Associate Professor, Biological Sciences
Faculty of Mathematics and Science
Studying transposable elements and their contributions to genetic and phenotypic diversity using bioinformatics and genomics approaches
Generating a comprehensive understanding of the genome variations and how they affect human diseases and grape cultivar traits
Understanding the Genetic Basis of Biological Diversity
Genetic variation underlies the vivid diversity of our own human species and of all other organisms on Earth. Understanding the mechanisms of genetic diversity and how they lead to observable variations of an organism’s physical or biochemical characteristics continues to be an intriguing and fundamental question in life science research and has invaluable implications in medicine and agriculture.
The advent of genome sequencing and functional genomics technologies, as well as the availability of genome sequences for an ever-increasing number of species, has brought in a golden age for genetics research. By means of computational and experimental comparative genomics approaches, a comprehensive survey of inter- and intra-species genetic diversity now becomes possible, and their functional impacts can be assessed using functional genomics methodologies.
As Canada Research Chair in Genomics and Bioinformatics, Ping Liang is particularly interested in a class of genetic components called transposable elements, which exist in abundance and evolve actively in the genomes of most organisms, including humans. Liang has already made significant contributions to this field by developing several computational comparative genomics methodologies and the database of Retrotransposon Insertion Polymorphisms in humans (dbRIP).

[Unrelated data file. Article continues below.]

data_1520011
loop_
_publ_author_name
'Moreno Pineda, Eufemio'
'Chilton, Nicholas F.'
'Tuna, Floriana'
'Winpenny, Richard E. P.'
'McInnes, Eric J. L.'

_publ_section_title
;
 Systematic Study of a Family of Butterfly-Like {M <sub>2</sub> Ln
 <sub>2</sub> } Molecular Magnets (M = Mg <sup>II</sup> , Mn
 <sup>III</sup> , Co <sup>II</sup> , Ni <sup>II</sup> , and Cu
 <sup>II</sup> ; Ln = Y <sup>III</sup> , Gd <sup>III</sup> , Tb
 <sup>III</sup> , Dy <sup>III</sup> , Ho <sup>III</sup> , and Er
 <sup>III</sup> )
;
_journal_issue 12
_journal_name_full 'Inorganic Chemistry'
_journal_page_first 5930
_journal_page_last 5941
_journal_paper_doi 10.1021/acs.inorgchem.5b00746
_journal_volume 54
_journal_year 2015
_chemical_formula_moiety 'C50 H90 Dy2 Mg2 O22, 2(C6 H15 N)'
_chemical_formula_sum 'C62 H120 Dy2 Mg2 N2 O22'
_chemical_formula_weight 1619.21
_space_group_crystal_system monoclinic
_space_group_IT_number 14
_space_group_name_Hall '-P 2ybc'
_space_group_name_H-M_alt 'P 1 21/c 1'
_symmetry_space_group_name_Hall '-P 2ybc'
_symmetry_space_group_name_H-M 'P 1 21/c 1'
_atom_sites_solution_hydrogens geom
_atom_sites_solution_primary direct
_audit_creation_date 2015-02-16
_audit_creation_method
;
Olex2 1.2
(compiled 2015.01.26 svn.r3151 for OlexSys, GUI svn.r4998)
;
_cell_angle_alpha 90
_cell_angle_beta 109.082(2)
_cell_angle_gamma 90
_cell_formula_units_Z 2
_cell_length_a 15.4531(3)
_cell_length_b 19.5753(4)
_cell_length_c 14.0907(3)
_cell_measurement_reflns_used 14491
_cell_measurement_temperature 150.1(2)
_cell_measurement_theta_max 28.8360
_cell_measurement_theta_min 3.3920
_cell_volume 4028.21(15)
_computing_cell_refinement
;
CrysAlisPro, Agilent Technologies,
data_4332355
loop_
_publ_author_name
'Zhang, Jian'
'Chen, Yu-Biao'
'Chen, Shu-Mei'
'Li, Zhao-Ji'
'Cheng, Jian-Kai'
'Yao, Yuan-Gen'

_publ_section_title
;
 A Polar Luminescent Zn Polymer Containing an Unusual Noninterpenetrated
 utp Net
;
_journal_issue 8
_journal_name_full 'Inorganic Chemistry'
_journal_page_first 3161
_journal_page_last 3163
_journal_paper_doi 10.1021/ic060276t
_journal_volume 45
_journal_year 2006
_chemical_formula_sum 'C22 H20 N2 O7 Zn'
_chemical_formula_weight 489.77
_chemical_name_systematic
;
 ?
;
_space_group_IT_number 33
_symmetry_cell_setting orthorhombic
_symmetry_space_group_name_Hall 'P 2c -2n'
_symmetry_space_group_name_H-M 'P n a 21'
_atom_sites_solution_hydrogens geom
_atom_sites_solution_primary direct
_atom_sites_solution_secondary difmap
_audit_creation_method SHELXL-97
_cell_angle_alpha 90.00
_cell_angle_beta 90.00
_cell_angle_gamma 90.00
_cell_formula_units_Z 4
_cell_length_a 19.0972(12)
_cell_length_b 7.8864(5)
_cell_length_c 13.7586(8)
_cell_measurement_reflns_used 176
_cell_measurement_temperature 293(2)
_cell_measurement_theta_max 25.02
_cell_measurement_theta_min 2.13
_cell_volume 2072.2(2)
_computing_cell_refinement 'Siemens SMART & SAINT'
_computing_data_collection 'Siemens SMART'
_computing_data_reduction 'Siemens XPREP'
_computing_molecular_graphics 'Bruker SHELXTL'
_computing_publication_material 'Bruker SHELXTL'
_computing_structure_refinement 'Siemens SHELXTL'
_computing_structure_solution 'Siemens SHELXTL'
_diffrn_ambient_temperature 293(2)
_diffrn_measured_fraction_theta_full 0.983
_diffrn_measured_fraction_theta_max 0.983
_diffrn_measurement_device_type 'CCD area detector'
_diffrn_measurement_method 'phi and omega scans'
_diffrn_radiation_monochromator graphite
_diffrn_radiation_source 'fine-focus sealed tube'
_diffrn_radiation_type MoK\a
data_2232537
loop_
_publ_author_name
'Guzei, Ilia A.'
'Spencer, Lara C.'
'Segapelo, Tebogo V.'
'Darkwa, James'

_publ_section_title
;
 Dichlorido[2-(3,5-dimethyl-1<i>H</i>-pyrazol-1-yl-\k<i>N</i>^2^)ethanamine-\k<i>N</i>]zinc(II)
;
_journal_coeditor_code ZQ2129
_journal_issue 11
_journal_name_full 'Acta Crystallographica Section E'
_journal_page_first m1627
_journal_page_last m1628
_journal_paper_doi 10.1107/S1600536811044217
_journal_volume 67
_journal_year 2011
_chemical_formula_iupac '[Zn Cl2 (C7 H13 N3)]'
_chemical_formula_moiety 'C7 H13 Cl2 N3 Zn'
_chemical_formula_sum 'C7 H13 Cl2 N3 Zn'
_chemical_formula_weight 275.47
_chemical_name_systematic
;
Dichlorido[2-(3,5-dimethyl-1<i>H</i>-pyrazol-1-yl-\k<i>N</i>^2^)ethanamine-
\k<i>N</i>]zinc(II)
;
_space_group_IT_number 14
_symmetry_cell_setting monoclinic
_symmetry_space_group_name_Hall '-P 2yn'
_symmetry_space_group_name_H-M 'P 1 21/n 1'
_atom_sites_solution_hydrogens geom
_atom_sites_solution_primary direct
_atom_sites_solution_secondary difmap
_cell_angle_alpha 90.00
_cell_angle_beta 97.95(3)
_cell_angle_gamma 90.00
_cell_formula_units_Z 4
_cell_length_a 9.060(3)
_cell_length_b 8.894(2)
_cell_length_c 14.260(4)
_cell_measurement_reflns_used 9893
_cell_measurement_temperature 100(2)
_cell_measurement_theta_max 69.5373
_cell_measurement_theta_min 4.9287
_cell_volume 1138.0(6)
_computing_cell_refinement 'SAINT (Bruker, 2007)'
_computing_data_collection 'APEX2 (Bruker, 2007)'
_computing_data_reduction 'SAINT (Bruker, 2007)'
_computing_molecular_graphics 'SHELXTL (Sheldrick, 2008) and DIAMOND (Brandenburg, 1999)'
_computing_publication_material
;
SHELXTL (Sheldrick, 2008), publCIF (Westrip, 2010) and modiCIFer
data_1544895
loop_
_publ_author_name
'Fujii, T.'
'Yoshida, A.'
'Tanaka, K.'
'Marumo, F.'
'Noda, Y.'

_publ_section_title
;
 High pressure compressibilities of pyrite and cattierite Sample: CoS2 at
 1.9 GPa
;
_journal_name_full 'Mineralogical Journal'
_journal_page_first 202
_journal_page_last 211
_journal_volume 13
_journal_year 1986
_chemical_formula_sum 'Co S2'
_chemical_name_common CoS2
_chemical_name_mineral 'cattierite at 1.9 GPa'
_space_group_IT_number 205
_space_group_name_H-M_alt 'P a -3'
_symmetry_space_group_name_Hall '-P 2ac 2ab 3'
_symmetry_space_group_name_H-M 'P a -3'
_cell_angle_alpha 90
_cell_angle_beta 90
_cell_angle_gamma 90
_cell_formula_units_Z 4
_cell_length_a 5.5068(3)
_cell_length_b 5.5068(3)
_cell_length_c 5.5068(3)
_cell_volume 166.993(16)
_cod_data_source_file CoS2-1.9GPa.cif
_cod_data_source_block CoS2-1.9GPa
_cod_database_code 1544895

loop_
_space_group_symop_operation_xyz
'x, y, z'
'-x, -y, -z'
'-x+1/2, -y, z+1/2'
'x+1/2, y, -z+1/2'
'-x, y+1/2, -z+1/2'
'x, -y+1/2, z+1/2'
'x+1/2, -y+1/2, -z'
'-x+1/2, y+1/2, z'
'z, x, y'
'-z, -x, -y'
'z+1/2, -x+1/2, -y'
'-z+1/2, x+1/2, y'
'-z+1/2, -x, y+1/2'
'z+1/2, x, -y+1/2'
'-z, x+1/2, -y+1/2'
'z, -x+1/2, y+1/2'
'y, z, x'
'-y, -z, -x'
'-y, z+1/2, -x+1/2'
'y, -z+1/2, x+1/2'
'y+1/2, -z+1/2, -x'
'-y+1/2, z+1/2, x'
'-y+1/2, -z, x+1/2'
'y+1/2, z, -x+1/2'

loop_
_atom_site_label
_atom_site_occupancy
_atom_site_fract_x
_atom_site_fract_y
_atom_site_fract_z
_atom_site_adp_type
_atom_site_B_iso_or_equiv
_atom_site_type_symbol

In his current program, Liang’s research team will undertake frontier research devoted to comprehensive surveys and the documentation of genetic diversity derived from transposable elements and studies of their impact on gene function and phenotype using human and grapevine as models. His research employs an integrated approach, combining the use of computational and experimental comparative and functional genomics technologies.
It is anticipated that Liang’s research will bring significant advancement to our understanding in human and plant genetics and will generate knowledge and technologies with important applications in medical genetics, forensic sciences and viticulture. This research program also provides participants with training on the state-of-art bioinformatics, genomics and genetics research skills that are essential for future biomedical discoveries.
Canada Research Chair
Genomics and Bioinformatics
Natural Sciences and Engineering